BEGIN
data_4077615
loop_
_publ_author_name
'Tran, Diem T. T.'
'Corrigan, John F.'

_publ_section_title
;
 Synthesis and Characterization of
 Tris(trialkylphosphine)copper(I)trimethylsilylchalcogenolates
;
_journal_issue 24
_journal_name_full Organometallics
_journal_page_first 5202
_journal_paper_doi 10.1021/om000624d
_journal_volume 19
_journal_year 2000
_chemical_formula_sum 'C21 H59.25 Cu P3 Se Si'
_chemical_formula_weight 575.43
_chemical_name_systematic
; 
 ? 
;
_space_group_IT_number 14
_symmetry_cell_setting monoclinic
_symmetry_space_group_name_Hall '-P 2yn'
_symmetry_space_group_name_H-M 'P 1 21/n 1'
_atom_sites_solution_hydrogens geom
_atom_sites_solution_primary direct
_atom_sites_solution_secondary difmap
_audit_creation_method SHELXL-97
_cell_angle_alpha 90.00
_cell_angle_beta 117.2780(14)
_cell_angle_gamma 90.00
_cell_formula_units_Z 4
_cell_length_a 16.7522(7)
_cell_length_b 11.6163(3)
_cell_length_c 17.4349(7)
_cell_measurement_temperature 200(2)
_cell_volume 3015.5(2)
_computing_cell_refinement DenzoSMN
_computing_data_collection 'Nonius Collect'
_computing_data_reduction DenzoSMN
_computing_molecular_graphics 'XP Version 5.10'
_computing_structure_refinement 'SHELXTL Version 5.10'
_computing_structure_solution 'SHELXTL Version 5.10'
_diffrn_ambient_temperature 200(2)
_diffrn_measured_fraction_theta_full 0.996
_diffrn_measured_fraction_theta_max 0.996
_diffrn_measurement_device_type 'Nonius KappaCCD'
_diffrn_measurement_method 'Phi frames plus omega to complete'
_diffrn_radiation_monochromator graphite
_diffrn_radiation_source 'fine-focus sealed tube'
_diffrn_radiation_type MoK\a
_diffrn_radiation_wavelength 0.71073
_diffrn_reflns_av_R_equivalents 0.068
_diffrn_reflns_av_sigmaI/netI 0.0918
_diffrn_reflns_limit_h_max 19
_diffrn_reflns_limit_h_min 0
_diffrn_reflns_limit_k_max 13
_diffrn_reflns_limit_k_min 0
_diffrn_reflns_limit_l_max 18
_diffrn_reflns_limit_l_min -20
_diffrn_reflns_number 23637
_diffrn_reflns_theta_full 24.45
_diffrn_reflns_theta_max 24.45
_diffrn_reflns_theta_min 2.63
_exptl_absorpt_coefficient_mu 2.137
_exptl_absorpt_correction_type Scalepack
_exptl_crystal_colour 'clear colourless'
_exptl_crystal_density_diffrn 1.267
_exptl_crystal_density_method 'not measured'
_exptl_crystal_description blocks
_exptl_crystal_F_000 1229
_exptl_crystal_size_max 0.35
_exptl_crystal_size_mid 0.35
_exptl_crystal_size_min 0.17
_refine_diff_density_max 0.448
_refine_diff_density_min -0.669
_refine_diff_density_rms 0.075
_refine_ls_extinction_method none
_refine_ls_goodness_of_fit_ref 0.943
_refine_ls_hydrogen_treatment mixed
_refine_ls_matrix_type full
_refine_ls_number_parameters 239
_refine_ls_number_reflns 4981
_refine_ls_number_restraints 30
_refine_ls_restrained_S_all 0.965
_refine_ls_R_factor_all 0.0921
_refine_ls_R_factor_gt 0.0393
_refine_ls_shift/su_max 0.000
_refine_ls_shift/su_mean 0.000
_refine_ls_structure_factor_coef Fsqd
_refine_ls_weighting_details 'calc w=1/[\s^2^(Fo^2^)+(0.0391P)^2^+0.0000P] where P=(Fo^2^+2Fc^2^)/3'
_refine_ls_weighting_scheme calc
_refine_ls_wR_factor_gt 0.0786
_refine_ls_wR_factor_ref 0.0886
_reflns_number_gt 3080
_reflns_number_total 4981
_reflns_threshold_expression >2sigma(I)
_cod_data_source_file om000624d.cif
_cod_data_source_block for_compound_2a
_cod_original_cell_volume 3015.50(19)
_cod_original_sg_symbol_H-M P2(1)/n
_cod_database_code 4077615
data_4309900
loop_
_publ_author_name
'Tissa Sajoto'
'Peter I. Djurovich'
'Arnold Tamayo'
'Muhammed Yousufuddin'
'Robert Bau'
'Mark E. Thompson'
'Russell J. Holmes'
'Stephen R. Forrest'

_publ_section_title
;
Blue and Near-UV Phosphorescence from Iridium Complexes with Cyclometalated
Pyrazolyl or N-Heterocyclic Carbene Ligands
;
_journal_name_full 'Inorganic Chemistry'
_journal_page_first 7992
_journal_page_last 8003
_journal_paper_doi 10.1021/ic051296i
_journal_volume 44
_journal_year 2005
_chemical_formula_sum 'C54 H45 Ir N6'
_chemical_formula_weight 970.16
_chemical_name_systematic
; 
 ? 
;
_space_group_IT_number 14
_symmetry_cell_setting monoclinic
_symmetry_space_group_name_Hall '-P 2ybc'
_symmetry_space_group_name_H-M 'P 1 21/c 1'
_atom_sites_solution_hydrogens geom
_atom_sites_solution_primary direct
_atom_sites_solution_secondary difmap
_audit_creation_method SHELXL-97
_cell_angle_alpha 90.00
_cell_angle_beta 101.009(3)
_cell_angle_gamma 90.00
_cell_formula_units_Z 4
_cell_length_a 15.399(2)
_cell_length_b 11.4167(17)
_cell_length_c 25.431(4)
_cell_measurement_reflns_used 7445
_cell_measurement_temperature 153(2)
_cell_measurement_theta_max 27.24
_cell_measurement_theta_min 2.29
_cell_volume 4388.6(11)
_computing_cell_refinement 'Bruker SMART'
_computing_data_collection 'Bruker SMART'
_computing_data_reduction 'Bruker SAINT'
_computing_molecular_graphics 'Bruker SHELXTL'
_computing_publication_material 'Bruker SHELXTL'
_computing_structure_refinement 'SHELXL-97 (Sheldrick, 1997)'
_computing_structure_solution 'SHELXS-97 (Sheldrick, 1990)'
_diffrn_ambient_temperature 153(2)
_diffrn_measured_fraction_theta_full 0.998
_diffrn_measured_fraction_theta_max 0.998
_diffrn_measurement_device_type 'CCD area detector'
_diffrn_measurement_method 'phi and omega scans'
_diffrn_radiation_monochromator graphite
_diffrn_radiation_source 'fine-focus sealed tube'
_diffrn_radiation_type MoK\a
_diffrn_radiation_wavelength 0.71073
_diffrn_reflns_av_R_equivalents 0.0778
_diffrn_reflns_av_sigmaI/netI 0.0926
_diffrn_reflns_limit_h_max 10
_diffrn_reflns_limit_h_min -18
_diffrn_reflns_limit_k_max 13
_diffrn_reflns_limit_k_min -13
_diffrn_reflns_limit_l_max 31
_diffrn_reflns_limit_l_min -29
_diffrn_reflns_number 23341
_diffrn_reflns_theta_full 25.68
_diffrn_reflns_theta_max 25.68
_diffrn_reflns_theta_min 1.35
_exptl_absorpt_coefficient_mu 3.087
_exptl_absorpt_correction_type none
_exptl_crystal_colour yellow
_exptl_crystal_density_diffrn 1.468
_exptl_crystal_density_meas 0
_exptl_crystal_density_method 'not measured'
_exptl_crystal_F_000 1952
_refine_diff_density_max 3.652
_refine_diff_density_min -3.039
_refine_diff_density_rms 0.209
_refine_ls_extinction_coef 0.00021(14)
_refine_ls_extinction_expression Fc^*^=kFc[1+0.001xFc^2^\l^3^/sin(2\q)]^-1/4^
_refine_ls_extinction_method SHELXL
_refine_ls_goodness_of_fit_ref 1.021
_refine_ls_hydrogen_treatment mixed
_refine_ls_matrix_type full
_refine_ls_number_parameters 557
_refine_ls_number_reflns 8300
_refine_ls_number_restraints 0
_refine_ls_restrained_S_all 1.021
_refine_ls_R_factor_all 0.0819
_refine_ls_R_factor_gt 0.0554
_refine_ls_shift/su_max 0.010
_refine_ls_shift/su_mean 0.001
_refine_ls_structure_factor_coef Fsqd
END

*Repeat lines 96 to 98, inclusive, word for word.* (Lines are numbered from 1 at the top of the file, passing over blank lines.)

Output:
_refine_ls_wR_factor_ref 0.0886
_reflns_number_gt 3080
_reflns_number_total 4981